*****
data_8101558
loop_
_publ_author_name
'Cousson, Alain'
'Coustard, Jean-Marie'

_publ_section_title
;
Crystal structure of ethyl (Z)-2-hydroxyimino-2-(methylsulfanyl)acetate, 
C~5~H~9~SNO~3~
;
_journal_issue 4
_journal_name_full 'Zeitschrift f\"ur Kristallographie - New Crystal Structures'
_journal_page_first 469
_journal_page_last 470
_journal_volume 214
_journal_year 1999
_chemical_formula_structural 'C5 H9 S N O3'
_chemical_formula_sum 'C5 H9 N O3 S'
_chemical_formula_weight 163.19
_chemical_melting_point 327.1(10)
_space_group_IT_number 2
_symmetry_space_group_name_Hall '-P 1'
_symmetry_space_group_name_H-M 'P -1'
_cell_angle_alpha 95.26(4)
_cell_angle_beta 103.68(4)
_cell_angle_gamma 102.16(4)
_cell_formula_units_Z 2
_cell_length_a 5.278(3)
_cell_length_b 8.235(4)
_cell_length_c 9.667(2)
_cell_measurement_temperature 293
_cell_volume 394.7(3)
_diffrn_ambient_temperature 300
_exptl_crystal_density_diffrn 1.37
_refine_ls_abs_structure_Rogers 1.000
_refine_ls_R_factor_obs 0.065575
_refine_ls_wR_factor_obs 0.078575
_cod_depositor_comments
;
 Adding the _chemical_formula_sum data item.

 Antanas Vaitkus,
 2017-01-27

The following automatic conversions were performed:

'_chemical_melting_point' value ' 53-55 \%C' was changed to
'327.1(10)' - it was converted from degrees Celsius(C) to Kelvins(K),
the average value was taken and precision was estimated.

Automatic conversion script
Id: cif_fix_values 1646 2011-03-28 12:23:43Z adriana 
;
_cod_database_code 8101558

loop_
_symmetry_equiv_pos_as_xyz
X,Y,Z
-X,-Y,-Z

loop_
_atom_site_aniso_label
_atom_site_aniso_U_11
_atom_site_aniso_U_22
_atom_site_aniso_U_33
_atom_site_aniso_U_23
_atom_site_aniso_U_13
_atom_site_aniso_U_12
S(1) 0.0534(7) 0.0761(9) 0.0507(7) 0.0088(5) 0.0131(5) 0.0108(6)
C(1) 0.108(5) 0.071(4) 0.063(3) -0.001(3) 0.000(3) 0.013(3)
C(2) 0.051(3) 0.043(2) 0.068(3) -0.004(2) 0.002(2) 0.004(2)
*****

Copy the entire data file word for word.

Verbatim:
data_8101558
loop_
_publ_author_name
'Cousson, Alain'
'Coustard, Jean-Marie'

_publ_section_title
;
Crystal structure of ethyl (Z)-2-hydroxyimino-2-(methylsulfanyl)acetate, 
C~5~H~9~SNO~3~
;
_journal_issue 4
_journal_name_full 'Zeitschrift f\"ur Kristallographie - New Crystal Structures'
_journal_page_first 469
_journal_page_last 470
_journal_volume 214
_journal_year 1999
_chemical_formula_structural 'C5 H9 S N O3'
_chemical_formula_sum 'C5 H9 N O3 S'
_chemical_formula_weight 163.19
_chemical_melting_point 327.1(10)
_space_group_IT_number 2
_symmetry_space_group_name_Hall '-P 1'
_symmetry_space_group_name_H-M 'P -1'
_cell_angle_alpha 95.26(4)
_cell_angle_beta 103.68(4)
_cell_angle_gamma 102.16(4)
_cell_formula_units_Z 2
_cell_length_a 5.278(3)
_cell_length_b 8.235(4)
_cell_length_c 9.667(2)
_cell_measurement_temperature 293
_cell_volume 394.7(3)
_diffrn_ambient_temperature 300
_exptl_crystal_density_diffrn 1.37
_refine_ls_abs_structure_Rogers 1.000
_refine_ls_R_factor_obs 0.065575
_refine_ls_wR_factor_obs 0.078575
_cod_depositor_comments
;
 Adding the _chemical_formula_sum data item.

 Antanas Vaitkus,
 2017-01-27

The following automatic conversions were performed:

'_chemical_melting_point' value ' 53-55 \%C' was changed to
'327.1(10)' - it was converted from degrees Celsius(C) to Kelvins(K),
the average value was taken and precision was estimated.

Automatic conversion script
Id: cif_fix_values 1646 2011-03-28 12:23:43Z adriana 
;
_cod_database_code 8101558

loop_
_symmetry_equiv_pos_as_xyz
X,Y,Z
-X,-Y,-Z

loop_
_atom_site_aniso_label
_atom_site_aniso_U_11
_atom_site_aniso_U_22
_atom_site_aniso_U_33
_atom_site_aniso_U_23
_atom_site_aniso_U_13
_atom_site_aniso_U_12
S(1) 0.0534(7) 0.0761(9) 0.0507(7) 0.0088(5) 0.0131(5) 0.0108(6)
C(1) 0.108(5) 0.071(4) 0.063(3) -0.001(3) 0.000(3) 0.013(3)
C(2) 0.051(3) 0.043(2) 0.068(3) -0.004(2) 0.002(2) 0.004(2)